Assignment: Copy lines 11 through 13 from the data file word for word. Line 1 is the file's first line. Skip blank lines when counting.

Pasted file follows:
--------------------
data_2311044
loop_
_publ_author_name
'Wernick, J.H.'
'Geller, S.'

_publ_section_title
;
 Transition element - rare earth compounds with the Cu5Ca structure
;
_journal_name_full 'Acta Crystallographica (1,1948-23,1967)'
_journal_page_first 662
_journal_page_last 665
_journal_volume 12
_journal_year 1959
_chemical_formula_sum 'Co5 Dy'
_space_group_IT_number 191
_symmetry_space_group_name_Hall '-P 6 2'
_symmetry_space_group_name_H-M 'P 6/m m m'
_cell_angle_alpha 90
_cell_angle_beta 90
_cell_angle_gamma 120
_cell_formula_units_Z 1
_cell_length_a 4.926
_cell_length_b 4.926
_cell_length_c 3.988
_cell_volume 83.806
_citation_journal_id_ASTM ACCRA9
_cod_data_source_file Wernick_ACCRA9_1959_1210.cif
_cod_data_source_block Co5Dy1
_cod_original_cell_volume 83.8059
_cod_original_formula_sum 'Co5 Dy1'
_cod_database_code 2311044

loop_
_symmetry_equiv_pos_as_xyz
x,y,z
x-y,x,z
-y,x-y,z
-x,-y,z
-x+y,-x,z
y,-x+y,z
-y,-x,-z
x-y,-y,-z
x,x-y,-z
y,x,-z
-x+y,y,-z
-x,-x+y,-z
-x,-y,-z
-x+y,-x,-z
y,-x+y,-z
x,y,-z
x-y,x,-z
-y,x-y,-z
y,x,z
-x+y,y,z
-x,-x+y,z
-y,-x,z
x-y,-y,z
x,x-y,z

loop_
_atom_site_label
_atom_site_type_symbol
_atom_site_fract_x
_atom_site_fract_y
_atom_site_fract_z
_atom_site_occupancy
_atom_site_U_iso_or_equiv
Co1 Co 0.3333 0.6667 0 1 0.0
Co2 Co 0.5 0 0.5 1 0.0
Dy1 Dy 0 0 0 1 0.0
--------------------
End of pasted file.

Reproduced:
_journal_page_first 662
_journal_page_last 665
_journal_volume 12